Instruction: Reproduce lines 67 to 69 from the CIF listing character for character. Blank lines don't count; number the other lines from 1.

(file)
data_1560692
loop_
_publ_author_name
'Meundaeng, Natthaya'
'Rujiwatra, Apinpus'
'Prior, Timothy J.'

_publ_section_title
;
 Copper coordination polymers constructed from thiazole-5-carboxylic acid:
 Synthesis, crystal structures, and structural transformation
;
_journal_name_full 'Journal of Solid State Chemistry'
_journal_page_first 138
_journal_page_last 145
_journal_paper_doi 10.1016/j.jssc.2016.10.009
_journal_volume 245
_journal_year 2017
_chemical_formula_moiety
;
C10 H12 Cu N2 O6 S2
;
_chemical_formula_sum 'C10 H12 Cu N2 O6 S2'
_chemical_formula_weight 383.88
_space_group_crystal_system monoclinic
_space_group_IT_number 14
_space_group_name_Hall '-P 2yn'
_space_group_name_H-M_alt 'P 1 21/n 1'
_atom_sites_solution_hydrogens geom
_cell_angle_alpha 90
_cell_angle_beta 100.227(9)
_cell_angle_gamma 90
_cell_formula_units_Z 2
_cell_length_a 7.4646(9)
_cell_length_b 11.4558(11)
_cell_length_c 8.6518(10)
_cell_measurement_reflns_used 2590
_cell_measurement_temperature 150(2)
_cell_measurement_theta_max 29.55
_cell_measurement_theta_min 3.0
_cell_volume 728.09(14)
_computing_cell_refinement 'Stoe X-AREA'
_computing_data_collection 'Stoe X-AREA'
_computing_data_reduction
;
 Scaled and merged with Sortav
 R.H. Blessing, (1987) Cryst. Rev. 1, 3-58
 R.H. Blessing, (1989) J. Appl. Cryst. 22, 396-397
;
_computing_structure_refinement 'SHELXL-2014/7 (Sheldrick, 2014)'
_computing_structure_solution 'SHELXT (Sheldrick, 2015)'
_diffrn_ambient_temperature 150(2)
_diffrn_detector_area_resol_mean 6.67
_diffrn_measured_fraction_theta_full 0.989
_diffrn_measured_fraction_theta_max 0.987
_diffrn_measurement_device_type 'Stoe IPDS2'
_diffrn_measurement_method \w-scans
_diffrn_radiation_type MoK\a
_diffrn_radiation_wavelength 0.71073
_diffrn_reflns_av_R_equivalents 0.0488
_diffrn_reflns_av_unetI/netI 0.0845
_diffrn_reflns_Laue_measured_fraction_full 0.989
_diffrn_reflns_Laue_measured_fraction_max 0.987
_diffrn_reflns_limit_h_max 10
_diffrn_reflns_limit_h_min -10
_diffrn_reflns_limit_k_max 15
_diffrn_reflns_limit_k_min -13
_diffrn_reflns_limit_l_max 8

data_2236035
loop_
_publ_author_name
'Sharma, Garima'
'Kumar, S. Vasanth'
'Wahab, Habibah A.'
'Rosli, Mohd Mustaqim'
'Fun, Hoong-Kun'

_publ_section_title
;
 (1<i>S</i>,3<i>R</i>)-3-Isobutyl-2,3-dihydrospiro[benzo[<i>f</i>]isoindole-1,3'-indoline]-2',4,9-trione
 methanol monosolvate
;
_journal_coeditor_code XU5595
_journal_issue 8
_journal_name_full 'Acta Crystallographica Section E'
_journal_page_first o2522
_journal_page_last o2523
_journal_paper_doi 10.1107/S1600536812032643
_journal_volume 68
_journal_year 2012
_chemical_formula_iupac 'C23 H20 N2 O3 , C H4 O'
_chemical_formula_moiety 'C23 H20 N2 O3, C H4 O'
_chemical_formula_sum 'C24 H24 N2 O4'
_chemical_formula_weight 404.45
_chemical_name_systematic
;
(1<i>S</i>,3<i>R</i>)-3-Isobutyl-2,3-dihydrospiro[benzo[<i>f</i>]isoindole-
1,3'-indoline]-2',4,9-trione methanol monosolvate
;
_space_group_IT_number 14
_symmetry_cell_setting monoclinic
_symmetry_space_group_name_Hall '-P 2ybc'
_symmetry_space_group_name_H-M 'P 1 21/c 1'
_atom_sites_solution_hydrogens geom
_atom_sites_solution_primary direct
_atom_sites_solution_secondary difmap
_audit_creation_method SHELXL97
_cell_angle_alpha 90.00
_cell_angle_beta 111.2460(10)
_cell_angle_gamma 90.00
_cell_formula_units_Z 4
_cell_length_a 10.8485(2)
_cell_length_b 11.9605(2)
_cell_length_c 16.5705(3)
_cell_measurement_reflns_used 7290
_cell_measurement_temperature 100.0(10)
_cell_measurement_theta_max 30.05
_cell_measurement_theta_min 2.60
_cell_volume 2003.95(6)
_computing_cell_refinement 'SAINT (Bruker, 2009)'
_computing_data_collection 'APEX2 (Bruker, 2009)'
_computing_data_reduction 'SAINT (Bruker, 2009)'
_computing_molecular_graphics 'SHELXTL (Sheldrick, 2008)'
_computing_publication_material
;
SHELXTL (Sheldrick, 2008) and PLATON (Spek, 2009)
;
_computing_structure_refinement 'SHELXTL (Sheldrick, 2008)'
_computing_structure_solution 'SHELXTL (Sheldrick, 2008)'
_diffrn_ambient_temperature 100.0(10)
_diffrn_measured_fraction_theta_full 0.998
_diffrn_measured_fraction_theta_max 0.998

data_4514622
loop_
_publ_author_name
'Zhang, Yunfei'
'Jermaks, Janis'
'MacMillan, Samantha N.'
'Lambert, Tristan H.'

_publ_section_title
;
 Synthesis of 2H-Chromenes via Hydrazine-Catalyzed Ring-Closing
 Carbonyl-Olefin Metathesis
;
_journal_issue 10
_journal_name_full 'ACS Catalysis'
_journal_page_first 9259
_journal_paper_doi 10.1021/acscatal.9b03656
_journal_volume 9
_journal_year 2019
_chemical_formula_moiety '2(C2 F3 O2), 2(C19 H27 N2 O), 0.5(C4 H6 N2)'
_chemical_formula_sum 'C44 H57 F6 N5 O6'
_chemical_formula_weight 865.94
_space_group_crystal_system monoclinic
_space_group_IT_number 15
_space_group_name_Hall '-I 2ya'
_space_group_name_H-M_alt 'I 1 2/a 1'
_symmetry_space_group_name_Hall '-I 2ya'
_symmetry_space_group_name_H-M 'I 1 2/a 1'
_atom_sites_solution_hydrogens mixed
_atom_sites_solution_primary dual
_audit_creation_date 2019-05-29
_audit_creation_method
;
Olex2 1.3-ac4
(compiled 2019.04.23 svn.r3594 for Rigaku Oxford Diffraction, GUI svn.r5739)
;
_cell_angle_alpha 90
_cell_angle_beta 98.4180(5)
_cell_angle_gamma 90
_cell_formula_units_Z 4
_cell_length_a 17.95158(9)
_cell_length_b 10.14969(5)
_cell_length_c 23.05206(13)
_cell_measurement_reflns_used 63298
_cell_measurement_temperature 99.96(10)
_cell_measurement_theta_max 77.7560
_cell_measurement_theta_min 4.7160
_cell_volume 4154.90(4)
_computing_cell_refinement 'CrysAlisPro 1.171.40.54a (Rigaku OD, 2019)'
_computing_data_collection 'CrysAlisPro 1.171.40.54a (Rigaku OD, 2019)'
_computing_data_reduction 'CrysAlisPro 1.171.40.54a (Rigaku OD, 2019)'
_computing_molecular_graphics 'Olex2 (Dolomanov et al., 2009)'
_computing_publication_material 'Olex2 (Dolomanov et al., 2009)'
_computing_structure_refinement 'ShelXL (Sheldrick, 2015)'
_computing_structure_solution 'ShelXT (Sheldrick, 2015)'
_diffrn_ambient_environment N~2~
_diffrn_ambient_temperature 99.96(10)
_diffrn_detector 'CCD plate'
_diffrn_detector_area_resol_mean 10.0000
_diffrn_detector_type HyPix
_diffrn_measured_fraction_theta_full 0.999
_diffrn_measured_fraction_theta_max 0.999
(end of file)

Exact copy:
_diffrn_reflns_limit_l_max 8

data_2236035
loop_